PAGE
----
Sunday, January 25, 2009

The Roscommon child abuse case - what we need to know

The Health Service Executive has appointed Norah Gibbons of Barnardos to head an independent inquiry into the Roscommon child abuse case. Few people in child protection work in Ireland have higher credibility than Norah Gibbons. She is nobody's fool. I wish her well.

Below is my article from The Herald of Friday, 23rd January, 2009 on the questions to which we need answers:

The history of child protection is signposted by a series of inquiries.


Each inquiry marks a failure. Each comes too late for one or more children - such as the inquiry into the death from extreme neglect of 15 year old Kelly Fitzgerald in 1993. She died even though when she moved to Co Mayo, West Lambeth Health Authority warned the Western Health Board of its worries and sent its child protection files to the WHB.


And now we have the Roscommon case and another inquiry inevitably on the way. In a sense this inquiry is different from the others because this case marks such a widespread failure on the part of the whole social system that surrounded the children.


Here are questions to which we need answers:


- Court evidence suggests there were concerns about child welfare in this family since the birth of the first child in 1989. What was done about this?


- Why did it take until 2000 for an arrangement to be made to put the children into the voluntary care of a maternal aunt and uncle given that further concerns had been raised  in 1996?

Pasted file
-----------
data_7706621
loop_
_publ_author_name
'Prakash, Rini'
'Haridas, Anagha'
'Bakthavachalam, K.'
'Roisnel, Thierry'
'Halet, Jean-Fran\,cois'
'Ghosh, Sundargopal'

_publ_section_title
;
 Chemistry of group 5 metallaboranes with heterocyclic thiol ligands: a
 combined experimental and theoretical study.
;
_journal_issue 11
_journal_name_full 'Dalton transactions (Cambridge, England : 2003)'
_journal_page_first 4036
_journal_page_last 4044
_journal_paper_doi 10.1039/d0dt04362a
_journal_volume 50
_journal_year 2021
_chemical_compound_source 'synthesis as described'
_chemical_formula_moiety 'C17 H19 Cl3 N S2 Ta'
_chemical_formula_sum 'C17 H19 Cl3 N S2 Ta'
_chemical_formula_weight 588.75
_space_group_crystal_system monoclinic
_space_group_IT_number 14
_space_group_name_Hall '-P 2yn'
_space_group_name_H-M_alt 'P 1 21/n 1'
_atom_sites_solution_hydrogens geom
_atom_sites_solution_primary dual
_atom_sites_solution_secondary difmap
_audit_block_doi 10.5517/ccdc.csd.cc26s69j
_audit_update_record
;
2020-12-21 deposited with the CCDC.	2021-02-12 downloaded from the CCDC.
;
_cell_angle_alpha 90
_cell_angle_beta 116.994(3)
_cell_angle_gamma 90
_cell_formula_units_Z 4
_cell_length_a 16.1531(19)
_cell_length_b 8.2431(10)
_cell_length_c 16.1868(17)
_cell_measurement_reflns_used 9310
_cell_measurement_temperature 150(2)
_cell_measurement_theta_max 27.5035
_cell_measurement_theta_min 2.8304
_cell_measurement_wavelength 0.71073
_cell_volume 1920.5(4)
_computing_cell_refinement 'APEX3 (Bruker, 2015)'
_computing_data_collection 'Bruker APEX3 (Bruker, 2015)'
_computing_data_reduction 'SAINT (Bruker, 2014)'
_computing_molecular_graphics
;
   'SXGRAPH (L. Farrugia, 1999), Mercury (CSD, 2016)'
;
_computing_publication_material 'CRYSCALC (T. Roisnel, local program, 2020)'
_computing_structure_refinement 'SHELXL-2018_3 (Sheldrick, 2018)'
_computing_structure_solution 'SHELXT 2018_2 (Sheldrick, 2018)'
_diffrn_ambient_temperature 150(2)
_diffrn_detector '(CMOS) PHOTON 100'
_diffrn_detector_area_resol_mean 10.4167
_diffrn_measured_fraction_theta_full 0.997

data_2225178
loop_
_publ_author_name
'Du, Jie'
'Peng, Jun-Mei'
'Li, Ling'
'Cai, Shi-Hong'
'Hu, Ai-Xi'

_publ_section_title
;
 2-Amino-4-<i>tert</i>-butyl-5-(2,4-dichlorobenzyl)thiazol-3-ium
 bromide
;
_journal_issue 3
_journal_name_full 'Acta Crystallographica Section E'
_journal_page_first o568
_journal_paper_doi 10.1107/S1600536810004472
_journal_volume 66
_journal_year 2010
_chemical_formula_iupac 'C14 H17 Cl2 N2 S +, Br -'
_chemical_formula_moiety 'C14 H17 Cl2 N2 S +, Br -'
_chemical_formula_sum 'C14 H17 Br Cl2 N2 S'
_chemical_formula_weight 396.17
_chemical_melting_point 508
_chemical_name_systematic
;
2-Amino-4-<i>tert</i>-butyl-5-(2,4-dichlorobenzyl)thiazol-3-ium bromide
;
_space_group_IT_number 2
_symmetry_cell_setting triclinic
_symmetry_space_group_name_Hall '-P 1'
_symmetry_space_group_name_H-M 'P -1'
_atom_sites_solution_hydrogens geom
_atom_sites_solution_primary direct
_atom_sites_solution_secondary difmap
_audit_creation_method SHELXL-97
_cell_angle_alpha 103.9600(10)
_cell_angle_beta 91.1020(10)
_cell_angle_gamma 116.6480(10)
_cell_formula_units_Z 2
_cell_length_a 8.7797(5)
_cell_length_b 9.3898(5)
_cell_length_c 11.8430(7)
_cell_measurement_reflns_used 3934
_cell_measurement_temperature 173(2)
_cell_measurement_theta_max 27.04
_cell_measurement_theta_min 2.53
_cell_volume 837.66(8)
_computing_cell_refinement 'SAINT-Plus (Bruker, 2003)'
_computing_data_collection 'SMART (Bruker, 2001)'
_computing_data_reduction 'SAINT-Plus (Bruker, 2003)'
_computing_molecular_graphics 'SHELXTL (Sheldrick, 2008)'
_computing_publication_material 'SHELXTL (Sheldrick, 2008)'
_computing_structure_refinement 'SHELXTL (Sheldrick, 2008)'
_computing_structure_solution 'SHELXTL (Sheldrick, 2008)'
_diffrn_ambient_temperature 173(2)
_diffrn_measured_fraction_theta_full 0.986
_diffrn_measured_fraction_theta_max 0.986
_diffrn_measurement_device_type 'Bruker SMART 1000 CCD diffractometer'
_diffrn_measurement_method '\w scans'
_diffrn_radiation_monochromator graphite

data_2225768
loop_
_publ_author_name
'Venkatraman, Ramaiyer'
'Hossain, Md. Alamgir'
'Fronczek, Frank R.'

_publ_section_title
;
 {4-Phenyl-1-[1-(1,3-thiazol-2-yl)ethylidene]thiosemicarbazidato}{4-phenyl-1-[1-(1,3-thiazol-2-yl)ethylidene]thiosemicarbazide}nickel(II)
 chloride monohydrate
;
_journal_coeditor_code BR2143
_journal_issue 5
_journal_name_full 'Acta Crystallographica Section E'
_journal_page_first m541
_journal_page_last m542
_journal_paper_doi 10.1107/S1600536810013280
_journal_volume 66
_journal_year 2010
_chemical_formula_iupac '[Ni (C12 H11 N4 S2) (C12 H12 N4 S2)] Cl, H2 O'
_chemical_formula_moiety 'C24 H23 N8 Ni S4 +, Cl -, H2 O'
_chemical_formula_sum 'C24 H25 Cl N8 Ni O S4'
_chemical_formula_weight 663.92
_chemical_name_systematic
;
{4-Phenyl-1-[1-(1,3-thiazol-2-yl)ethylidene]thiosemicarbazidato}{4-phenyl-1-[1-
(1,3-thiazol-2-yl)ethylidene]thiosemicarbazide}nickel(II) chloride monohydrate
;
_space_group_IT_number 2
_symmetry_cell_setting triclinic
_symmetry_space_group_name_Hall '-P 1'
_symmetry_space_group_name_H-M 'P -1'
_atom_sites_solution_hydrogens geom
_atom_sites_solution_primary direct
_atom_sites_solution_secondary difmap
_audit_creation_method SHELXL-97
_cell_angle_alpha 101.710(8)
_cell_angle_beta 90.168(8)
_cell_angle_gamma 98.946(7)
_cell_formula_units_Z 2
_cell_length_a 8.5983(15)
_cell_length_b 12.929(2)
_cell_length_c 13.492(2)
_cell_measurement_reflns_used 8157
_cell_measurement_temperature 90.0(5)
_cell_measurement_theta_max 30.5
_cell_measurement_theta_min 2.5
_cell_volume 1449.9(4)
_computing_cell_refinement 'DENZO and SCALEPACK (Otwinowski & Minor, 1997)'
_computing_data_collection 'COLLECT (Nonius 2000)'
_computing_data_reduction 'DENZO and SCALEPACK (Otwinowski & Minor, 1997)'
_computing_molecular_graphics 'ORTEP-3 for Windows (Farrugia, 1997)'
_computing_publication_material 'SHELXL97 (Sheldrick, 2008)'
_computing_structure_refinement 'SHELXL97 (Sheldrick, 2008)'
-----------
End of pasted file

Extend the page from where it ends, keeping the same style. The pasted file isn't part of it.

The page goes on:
- Why did the High Court prevent this arrangement from going ahead and who helped the mother to take the case?


- The court heard that a "Catholic right-wing organisation" had helped the mother to seek the injunction. A social worker stated in court that he suspected the involvement of Mína Bean Uí Chroibín in the application. Who are these people and what was their involvement, if any, in the legal process?


- The health authorities applied to have the High Court order lifted in 2001 but was told it should stay in place until a child care order was made by the District Court. Why? Did the health board seek such an order? If not, why not?


- The children went to school in a condition which made it obvious they were being neglected. What did the school do about this?


- Were these children seen by doctors of nurses during their childhood? What did they see?


- An official Garda investigation began in 2004. Did anybody make a report to Gardaí in the years prior to that?


These are just some of the questions to which we need answers about this specific case. There are wider issues too.


Legally it would appear that social workers can only take a child into care on a compulsory basis if there is a serious and immediate risk to the child. Is this too restrictive and should it be changed?


Where is the promised constitutional referendum on the rights of the child?


Is the health board/HSE system capable of running an effective child protection system or is it time to give this task to a separate, dedicated agency?


A statement from the Irish Association of Social Workers this morning gives a strong impression that other children may be at risk of the same sort of neglect and abuse in other families. Let's get to work.




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